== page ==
According to the 10th century historian Step'annos Asoghik, Mayravanets'i was the author of three works: Xrat varuts'Hawatarmat, and Noyemak.

1. Xrat varuts', a collection of letters and sermons, 23 in number, ascribed in some manuscripts to Mayravanets'i, and in others, to Yovhan Mandakuni. The publication of this work (Venice, 1836) bears the name Mandakuni. The author of the introduction claims that originally the work contained 44 letters, thus 21 seem to be lost.

2. Hawatarmat, the Amartanak ascribed to Kat'oghikos Komitas may have been edited by Mayravanets'i. The Martanak/Amartanak may have been the first edition of the Seal of Faith.

3. Noyemak. This title may be a corruption of Hawatoy namak, and may be associated with Mayravanets'i's Ban Hawatoy, four passages of which appear in the Seal of Faith.

a. Ban hawatoy, in Seal of Faith.
b. Vasn tnorenut'ean P'rkch'in, also known as I tnorenut'iwn K'ristosi, in Seal of Faith.
c. Vasn ch'archaranats' ew anerkiwgh matnut'ean K'ristosi, in Seal of Faith.
d. Verlutsut'iwn kat'oghike' ekeghets'woy ew or i nma yorineal kargats', in the journal Sion, 1967, p. 70.

Yovhan Mamikonean, 580?-642?

Nothing is known about this man. Possibly he was educated at St. Karapet's monastery in Taron, and possibly he was the bishop of Taron and of the Mamikoneans c. 633-642.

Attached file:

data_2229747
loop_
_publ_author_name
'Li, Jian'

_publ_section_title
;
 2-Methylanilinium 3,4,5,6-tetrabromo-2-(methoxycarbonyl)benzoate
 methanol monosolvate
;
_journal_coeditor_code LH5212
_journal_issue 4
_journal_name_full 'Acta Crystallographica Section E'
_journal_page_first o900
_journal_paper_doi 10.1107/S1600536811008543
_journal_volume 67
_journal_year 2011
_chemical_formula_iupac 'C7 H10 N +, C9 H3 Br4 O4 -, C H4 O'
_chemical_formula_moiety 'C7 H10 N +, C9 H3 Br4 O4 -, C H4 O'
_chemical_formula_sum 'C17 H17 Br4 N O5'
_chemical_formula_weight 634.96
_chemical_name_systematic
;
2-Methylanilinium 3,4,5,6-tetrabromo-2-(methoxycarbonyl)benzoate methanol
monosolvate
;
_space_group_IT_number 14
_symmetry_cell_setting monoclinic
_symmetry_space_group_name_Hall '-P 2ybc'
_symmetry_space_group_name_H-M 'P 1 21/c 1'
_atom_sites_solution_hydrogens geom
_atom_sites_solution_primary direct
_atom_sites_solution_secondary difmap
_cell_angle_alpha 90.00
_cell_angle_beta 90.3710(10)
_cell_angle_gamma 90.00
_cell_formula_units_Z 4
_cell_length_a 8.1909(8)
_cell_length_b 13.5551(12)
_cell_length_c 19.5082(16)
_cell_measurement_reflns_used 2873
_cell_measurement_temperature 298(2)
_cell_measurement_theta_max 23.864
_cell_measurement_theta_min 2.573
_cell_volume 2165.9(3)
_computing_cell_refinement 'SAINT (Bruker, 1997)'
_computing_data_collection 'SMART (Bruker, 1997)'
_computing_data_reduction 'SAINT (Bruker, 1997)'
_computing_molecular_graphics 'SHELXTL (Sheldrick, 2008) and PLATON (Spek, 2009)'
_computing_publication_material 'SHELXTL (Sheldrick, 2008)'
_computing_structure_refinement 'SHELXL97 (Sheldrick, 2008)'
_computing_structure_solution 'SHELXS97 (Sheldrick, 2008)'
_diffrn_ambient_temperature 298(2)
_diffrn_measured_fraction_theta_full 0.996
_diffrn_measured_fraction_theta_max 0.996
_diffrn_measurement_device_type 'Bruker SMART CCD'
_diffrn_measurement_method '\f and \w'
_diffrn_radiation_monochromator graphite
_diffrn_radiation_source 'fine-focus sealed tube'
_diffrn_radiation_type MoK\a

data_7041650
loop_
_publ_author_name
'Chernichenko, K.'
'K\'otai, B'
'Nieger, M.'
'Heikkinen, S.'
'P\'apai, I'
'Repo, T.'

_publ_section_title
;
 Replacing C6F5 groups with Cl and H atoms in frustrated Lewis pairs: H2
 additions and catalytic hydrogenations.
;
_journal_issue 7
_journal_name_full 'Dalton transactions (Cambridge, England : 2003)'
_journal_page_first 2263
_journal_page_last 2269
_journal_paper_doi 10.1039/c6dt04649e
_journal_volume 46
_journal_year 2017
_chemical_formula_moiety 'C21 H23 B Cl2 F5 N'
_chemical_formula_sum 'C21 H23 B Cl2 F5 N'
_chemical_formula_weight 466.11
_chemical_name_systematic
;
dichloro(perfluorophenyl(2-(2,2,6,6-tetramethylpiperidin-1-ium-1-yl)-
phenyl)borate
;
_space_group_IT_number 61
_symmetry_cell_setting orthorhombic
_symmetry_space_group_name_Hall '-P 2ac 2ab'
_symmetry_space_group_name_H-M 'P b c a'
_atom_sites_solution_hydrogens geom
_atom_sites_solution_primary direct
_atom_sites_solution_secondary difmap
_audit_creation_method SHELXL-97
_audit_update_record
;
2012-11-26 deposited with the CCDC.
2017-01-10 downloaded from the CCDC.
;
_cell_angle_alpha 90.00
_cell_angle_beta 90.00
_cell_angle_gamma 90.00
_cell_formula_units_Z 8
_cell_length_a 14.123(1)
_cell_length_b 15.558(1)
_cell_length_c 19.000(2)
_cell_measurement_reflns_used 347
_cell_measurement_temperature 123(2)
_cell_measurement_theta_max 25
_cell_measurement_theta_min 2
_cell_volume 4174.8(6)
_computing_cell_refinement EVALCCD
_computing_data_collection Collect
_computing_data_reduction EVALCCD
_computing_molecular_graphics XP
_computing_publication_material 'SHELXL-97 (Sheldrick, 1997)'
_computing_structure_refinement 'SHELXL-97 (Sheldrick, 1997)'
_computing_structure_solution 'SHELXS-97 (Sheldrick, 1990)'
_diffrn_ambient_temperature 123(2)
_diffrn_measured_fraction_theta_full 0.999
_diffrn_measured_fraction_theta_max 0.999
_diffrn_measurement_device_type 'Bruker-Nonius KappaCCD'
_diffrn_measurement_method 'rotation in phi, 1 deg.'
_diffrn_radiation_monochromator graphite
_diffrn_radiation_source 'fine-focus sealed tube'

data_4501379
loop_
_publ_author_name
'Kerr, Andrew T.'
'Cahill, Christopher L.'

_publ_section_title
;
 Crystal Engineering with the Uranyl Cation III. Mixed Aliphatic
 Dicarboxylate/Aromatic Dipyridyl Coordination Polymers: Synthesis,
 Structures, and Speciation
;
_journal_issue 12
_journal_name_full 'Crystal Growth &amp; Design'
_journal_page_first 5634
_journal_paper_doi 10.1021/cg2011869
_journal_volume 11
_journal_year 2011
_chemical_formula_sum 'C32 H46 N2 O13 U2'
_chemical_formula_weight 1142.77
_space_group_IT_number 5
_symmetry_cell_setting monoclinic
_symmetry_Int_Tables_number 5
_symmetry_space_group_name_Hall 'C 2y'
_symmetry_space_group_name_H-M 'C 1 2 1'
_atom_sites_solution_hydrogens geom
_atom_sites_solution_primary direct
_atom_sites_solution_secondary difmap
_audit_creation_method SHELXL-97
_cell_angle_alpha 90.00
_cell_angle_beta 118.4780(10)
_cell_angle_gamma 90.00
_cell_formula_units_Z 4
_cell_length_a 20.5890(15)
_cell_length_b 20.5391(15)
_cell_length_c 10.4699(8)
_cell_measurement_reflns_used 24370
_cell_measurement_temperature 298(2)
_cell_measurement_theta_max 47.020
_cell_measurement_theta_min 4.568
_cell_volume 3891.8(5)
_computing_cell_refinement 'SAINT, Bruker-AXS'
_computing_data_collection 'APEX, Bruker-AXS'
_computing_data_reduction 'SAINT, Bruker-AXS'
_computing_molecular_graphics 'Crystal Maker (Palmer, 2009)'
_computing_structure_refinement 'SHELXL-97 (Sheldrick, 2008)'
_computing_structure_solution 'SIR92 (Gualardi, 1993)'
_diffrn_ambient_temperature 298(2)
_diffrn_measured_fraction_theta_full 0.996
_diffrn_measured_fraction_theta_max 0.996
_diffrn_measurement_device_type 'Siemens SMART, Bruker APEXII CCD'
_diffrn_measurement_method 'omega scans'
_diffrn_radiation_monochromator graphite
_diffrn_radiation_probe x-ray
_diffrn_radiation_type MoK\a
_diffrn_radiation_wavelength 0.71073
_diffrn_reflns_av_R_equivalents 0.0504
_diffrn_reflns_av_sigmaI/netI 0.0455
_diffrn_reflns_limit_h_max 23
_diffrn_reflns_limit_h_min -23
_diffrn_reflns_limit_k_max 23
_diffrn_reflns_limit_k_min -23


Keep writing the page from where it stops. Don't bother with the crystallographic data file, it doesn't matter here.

Supposedly, at the request of Catholicos Nerse's III (641-661), Mamikonean prepared a History of Taron, comprising two independent parts:

1. Translation into Armenian of the History of Taron, written by the Syrian bishop Zenob Gghak (Glak), the first abbot of St. Karapet monastery (299-318). This work purports to describe the struggle against paganism in Taron at the beginning of the 4th century. Classical Armenian text published as Yovhannu Mamikoneni episkoposi Patmut'iwn Taronoy (Venice, 1823, repr. 1889).

2. The History of Taron, compiled by John himself. He summarizes the abbots of Glak from Zenob to Barsegh (618?-625?), then describes the Armeno-Persian wars in Taron (c. 590-639). This is not serious history but a collection of popular tales (Venice, 1889).

According to the colophon at the end of this work, Bishop Yovhan found and translated the History of Taron from the Syriac of Marmar'a the cleric—the period from Trdat to Xosrov Parvez (590-628). That 28 chapter (patch'e'n) work is not found in the present manuscript, but is replaced by a list of abbots.